Instructional Design Concept Map

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It may look a bit like the chaos of Custer’s military stance at Little Big Horn (because there are arrows everywhere), but believe me there is organization in the madness.  This assignment had many layers which once compressed together, you get a concept map comparing four instructional design (ID) models with ADDIE.

PDF Version:  ConceptMapofIDModels                  Google Docs Version: ID Concept Map

So who is this ADDIE anyway?  Many specialists in the field consider her the core concepts within all ID models.  ADDIE represents analyze, design, develop, implement, and evaluate.  These are very active and threaded in many ID models, but the four that I chose are:

  1. The Heinich, Molenda, Russell, and Smaldino ASSURE Model: A great model for classroom instruction in general.
  2. The Newby, Stepich, Lehman, and Russell PIE Model:  A model specifically designed for the implementation of technology into classroom instruction.
  3. The Bergman and Moore Model for interactive multimedia:  A model that considers how technology can be developed for learning environments.
  4. Smith and Ragan Model: A systematic approach to creating instructional strategies.

Since we were given the liberty to develop the concept map based on the four models that we chose, it is logical that my classmates would have likely chosen other models or represented the same models in a different way.  Based on my observations, I found one model similar to mine in that the four represented models were not interconnected for the most part.  One of my colleagues clearly showed four models but managed to find a way to connect them together while at the same time they connected to ADDIE.  There was one other concept map that did not clearly show which four models were being represented.

Since ADDIE can be considered like the back-bone of instructional design, I decided to place it like a vertebrae in the middle of the page.  This gave me easy access to the concepts as I laid out the more specific steps within each model.  The color coding was designed to associate each element with a specific model, therefore you see some elements repeated.  I decided not to expand the page when I started so therefore many of my elements had to be contracted into smaller spaces.  I alluded to common elements within each model which could have been a way of showing an interrelationship between them, but since each model was designed with a specific instructional strategy or goal, I felt it was best to keep them separate.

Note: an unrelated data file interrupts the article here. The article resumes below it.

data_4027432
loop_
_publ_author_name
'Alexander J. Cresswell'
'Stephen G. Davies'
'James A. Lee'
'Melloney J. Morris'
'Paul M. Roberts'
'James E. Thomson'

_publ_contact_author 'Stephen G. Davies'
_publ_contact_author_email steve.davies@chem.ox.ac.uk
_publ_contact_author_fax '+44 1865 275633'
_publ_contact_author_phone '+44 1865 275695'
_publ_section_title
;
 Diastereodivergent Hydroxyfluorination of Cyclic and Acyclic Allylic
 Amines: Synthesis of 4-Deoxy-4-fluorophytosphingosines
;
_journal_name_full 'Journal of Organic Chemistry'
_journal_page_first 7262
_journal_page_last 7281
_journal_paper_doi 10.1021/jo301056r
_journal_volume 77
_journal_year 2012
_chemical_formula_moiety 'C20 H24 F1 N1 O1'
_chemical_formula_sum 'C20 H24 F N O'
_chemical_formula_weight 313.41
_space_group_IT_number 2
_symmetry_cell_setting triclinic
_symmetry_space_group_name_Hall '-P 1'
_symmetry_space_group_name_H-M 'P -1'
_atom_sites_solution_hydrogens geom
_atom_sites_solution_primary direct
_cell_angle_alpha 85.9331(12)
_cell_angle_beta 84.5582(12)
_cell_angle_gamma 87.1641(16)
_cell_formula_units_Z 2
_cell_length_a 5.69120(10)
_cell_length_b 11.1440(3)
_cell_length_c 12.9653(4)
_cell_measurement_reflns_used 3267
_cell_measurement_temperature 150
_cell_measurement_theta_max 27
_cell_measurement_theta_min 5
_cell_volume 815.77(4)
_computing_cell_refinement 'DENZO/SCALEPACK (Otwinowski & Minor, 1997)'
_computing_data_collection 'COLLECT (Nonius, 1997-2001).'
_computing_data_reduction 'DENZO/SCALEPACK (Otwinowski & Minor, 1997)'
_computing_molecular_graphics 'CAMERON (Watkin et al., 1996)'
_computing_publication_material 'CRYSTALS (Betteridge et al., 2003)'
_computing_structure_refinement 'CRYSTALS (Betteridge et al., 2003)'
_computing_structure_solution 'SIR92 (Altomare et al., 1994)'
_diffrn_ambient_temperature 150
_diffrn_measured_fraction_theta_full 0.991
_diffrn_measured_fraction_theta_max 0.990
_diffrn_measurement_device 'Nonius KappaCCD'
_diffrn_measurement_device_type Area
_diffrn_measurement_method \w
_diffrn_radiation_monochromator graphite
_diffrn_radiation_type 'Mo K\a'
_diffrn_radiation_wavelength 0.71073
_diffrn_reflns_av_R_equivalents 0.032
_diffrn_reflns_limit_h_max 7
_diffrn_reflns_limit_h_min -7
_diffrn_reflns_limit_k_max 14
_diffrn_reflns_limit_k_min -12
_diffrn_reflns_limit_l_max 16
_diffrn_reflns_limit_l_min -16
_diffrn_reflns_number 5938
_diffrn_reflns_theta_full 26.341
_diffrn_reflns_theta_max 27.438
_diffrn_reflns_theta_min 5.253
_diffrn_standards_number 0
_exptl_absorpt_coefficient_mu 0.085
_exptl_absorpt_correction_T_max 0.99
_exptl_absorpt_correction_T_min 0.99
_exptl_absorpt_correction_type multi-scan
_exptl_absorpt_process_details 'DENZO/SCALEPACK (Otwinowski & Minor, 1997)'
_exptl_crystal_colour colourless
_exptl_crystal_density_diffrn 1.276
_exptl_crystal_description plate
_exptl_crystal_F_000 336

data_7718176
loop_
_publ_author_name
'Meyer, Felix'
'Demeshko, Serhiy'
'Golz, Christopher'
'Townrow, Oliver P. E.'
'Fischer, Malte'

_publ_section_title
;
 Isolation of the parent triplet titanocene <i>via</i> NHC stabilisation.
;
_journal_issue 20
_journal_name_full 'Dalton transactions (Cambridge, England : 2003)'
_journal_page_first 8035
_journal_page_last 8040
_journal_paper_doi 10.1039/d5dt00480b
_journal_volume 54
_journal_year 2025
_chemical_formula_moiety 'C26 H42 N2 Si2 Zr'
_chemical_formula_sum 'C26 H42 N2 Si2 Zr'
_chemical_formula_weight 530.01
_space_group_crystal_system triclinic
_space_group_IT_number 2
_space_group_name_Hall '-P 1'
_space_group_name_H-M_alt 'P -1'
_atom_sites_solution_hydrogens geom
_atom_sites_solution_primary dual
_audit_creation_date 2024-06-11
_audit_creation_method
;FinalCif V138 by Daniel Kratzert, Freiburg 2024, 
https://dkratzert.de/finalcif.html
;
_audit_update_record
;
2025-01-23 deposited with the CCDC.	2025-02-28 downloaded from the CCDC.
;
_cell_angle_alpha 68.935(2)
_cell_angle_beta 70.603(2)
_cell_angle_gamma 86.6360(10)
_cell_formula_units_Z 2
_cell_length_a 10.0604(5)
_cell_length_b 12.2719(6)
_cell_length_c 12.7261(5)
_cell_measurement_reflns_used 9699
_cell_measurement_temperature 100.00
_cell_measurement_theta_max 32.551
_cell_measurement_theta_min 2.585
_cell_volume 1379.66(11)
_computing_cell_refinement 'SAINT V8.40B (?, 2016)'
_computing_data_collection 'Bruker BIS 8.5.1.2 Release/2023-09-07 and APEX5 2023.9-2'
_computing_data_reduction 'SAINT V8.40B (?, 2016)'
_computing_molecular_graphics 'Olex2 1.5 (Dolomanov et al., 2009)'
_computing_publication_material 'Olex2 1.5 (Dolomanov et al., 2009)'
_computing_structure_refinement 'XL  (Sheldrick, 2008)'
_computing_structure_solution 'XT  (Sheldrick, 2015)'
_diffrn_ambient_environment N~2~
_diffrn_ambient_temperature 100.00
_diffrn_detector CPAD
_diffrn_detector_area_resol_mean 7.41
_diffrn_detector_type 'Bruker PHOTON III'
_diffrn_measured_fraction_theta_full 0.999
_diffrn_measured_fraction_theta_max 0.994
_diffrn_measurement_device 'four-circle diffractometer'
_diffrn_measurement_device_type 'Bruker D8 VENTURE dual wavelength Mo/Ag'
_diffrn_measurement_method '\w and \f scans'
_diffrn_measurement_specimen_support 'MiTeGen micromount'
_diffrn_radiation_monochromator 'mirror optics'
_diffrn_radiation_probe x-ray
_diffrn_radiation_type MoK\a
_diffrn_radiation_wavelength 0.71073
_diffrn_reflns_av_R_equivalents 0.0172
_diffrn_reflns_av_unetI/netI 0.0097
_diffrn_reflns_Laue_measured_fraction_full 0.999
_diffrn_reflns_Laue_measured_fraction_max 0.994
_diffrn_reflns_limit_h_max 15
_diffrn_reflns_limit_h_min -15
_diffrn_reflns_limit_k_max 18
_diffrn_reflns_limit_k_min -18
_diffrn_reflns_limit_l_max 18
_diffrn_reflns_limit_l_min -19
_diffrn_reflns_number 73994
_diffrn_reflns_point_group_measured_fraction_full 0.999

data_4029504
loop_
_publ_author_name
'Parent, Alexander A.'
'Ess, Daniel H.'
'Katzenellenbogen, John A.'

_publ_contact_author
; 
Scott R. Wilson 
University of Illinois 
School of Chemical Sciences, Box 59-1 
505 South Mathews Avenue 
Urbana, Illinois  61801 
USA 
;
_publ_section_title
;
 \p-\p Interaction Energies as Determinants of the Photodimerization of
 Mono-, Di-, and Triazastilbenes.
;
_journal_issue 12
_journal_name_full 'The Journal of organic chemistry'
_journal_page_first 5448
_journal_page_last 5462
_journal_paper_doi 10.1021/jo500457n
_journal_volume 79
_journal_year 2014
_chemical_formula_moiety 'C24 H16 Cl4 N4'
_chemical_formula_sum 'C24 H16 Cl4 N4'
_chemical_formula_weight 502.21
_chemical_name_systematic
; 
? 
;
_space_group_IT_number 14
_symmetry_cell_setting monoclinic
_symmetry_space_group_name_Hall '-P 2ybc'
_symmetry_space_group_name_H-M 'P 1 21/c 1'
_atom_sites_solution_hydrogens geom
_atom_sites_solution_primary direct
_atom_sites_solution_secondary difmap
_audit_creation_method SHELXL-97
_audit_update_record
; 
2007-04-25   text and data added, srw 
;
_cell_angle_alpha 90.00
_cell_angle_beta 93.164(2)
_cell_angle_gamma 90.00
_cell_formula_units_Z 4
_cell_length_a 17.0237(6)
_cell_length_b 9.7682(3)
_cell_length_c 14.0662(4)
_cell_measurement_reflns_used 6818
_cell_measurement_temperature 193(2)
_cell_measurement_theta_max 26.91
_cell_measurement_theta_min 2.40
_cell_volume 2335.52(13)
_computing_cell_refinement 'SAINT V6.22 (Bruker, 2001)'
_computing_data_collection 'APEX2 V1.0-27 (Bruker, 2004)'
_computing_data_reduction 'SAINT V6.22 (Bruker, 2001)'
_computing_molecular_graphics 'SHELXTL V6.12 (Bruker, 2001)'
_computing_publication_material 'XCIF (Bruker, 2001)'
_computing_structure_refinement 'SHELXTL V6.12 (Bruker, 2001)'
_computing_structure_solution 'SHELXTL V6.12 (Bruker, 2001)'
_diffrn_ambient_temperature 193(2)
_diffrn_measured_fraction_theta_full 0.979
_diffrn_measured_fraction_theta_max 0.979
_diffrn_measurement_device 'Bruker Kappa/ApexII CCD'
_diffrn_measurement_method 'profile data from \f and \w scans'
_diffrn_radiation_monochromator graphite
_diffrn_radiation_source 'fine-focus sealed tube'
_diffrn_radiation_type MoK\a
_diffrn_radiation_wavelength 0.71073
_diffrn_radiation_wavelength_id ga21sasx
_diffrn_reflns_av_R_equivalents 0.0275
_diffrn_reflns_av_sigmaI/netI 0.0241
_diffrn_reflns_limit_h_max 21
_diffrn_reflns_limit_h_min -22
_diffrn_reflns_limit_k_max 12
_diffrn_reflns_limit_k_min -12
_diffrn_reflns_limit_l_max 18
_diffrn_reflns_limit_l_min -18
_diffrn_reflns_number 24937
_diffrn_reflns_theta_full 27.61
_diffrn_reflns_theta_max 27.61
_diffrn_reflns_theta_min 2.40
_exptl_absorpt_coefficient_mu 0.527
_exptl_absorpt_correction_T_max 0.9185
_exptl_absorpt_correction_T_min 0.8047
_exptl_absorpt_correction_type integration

The layout of ADDIE on the page practically forced each model to be represented in a linear fashion, but not all models are meant to be linear.  Even linear models can have a circular need when revision requires new analysis.  If the concept map was able to focus on just one model, I could have more liberty to show how the train engine relates to the caboose.

Reference:
Gustafson, Kent L.; Branch, Robert Maribe, (2002) Survey of instructional design models. fourth edition, Eric Clearinghouse on Information and Technology, Syracuse, NY.
 
This Assignment Completes the following AECT Standards:
  • 1.1.b Identify a variety of instructional systems design models and apply at least one model.

  • 1.1.c Identify learning theories from which each model is derived and the consequent implications.

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    1.1.3.b Demonstrate personal skill development with at least one: computer authoring application, video tool, or electronic communication application.